But I do know that as fitness professionals we should look beyond the body and see that motivation can come in lots of ways. 

I do know that empathy can come from many different places.

And I especially know that while someone may not look or be the same as me, I can still relate to them…

As fitness professionals we need to be lifting each other up, not tearing each other down based on what we look like (I do hold a high standard towards education, but could care less what you look like). 

Because these days I know that while we are all different, we can still have shared experiences and stories.

But there was a time when I allowed the negativity to get to me…

 

As a junior exercise science student, I worked at the UNCG Campus Recreation center. I had worked there since my first day on campus as a freshman and had worked my way up to serve as the program coordinator for “Energize Your Life” – a 10-week weight loss program. 

In this, I worked alongside a registered dietitian and our fitness director to create a 10-week program to help university students and faculty work towards a healthy lifestyle. I led workouts and was part of weekly group chat sessions.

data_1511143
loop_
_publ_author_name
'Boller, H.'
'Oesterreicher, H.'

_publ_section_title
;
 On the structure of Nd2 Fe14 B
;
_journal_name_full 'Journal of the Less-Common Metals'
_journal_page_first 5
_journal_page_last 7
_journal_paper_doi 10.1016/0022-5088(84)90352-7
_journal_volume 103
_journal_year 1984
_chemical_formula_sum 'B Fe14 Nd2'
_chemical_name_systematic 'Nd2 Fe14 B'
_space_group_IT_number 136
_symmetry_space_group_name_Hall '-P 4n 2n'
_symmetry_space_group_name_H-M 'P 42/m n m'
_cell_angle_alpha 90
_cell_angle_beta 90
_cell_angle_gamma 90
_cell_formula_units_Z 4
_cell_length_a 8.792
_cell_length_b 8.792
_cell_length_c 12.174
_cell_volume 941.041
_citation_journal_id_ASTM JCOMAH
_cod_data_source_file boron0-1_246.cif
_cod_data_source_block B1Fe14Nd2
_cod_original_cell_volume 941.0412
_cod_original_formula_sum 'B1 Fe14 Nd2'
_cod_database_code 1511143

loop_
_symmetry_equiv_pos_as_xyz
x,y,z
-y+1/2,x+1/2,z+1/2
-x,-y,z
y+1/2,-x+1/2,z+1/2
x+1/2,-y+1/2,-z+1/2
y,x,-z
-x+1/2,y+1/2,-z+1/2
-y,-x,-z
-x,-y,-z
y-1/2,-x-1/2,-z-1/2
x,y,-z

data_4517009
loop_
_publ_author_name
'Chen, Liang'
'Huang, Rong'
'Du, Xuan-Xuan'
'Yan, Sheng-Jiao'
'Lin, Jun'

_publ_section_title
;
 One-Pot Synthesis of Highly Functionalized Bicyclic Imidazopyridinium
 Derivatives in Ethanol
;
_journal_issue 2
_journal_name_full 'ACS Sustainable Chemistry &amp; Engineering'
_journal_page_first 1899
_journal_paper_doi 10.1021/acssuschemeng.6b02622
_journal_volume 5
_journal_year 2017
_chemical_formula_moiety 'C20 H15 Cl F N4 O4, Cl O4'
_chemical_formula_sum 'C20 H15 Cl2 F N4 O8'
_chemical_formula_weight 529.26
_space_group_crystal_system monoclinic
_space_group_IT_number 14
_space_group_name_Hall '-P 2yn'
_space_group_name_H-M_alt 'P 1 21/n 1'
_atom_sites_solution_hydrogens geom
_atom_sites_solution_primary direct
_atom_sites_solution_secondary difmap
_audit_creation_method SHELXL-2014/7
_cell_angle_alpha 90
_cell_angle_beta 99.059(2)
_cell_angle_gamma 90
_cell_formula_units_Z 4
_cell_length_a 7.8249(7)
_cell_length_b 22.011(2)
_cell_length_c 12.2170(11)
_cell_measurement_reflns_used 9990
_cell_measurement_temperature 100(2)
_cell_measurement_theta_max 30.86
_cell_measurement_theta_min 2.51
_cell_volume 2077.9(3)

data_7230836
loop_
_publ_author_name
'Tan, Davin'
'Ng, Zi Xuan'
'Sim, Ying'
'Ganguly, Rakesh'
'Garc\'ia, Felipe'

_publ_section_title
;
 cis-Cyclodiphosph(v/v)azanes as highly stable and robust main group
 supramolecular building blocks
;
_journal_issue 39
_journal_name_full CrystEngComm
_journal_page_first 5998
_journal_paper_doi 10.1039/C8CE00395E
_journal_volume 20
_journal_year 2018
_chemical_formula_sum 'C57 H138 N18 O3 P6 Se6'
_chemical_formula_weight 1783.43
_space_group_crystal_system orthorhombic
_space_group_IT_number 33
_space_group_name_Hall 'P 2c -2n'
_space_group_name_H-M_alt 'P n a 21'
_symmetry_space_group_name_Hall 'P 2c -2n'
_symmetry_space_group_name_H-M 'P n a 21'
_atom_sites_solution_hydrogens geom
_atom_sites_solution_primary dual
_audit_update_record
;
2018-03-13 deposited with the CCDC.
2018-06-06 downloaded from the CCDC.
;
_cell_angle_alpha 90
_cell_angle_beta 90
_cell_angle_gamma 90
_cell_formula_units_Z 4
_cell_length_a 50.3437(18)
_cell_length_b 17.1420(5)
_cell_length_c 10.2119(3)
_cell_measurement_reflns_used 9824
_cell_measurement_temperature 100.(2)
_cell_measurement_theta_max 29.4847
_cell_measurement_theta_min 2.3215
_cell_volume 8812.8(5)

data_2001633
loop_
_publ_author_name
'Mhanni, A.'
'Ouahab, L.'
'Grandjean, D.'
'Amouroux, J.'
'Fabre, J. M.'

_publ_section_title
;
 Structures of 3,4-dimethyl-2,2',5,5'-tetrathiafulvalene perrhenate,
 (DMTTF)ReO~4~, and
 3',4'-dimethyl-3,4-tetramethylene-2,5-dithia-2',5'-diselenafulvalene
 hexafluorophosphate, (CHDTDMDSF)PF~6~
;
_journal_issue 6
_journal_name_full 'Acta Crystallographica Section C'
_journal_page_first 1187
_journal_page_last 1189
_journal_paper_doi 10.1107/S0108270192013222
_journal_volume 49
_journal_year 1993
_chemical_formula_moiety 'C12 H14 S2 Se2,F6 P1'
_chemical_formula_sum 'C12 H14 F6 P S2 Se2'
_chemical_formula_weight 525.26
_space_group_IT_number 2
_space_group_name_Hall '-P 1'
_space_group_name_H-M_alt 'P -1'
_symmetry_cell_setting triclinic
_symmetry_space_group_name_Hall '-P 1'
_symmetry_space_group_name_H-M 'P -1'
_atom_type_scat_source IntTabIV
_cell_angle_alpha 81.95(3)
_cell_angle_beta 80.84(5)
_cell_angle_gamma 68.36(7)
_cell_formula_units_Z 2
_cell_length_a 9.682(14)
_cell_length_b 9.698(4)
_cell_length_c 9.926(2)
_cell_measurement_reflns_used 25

Sadly though, I was told time and time again by the participants that I simply didn’t understand them

They told me they didn’t want to be part of the workouts because I wasn’t inspiring them.

Those words cut harshly.

 

Hearing them time and time again made me feel little on the inside. 

One week the fitness graduate assistant said to me “Summer, I’ve noticed you’ve started wearing baggy clothes and aren’t talking as much as normal. Is something wrong?”

Without realizing it, I had allowed the program participants to make me uncomfortable with who I was.

Now, let’s be real, in many ways they were right. 

I was only 20-years old, had been active my entire life, and hadn’t struggled with weight. By that point, my biggest life struggle was a car accident in high school that messed up my lower back and a knee that caused me pain more often than I liked.

But these were internal struggles. They didn’t see my injuries or my scars. They didn’t know how these situations (plus just the insecurities of being a teenage girl) had impacted me (and neither did I).